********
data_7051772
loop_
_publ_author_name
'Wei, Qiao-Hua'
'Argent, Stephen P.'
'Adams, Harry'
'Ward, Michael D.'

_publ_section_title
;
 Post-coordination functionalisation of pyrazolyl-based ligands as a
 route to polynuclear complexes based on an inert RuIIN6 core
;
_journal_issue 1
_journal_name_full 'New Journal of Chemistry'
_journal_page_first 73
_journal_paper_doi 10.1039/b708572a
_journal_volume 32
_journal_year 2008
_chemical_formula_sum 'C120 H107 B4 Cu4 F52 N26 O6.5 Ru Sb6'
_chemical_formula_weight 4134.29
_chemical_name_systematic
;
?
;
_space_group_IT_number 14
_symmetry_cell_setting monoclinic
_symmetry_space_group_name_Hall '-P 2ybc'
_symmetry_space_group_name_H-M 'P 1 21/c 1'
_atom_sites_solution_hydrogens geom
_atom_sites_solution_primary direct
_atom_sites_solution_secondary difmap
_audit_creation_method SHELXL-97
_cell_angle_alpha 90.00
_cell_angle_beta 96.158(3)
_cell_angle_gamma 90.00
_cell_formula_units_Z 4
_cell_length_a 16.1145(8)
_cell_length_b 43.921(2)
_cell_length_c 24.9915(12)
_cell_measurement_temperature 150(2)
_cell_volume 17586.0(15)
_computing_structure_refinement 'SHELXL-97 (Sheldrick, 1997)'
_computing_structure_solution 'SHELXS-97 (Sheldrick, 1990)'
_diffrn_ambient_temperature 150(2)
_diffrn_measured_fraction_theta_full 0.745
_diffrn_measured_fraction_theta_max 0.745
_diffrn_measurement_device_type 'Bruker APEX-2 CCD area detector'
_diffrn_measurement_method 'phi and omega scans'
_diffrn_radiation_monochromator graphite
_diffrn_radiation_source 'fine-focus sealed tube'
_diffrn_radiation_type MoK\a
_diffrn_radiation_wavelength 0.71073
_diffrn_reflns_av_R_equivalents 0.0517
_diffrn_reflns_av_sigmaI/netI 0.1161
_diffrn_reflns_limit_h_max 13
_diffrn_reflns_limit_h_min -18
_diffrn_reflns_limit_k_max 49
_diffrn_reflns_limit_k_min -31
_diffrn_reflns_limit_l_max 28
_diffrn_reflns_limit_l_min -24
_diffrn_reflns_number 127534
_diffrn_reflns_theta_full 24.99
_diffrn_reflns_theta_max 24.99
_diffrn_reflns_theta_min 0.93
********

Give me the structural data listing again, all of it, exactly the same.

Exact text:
data_7051772
loop_
_publ_author_name
'Wei, Qiao-Hua'
'Argent, Stephen P.'
'Adams, Harry'
'Ward, Michael D.'

_publ_section_title
;
 Post-coordination functionalisation of pyrazolyl-based ligands as a
 route to polynuclear complexes based on an inert RuIIN6 core
;
_journal_issue 1
_journal_name_full 'New Journal of Chemistry'
_journal_page_first 73
_journal_paper_doi 10.1039/b708572a
_journal_volume 32
_journal_year 2008
_chemical_formula_sum 'C120 H107 B4 Cu4 F52 N26 O6.5 Ru Sb6'
_chemical_formula_weight 4134.29
_chemical_name_systematic
;
?
;
_space_group_IT_number 14
_symmetry_cell_setting monoclinic
_symmetry_space_group_name_Hall '-P 2ybc'
_symmetry_space_group_name_H-M 'P 1 21/c 1'
_atom_sites_solution_hydrogens geom
_atom_sites_solution_primary direct
_atom_sites_solution_secondary difmap
_audit_creation_method SHELXL-97
_cell_angle_alpha 90.00
_cell_angle_beta 96.158(3)
_cell_angle_gamma 90.00
_cell_formula_units_Z 4
_cell_length_a 16.1145(8)
_cell_length_b 43.921(2)
_cell_length_c 24.9915(12)
_cell_measurement_temperature 150(2)
_cell_volume 17586.0(15)
_computing_structure_refinement 'SHELXL-97 (Sheldrick, 1997)'
_computing_structure_solution 'SHELXS-97 (Sheldrick, 1990)'
_diffrn_ambient_temperature 150(2)
_diffrn_measured_fraction_theta_full 0.745
_diffrn_measured_fraction_theta_max 0.745
_diffrn_measurement_device_type 'Bruker APEX-2 CCD area detector'
_diffrn_measurement_method 'phi and omega scans'
_diffrn_radiation_monochromator graphite
_diffrn_radiation_source 'fine-focus sealed tube'
_diffrn_radiation_type MoK\a
_diffrn_radiation_wavelength 0.71073
_diffrn_reflns_av_R_equivalents 0.0517
_diffrn_reflns_av_sigmaI/netI 0.1161
_diffrn_reflns_limit_h_max 13
_diffrn_reflns_limit_h_min -18
_diffrn_reflns_limit_k_max 49
_diffrn_reflns_limit_k_min -31
_diffrn_reflns_limit_l_max 28
_diffrn_reflns_limit_l_min -24
_diffrn_reflns_number 127534
_diffrn_reflns_theta_full 24.99
_diffrn_reflns_theta_max 24.99
_diffrn_reflns_theta_min 0.93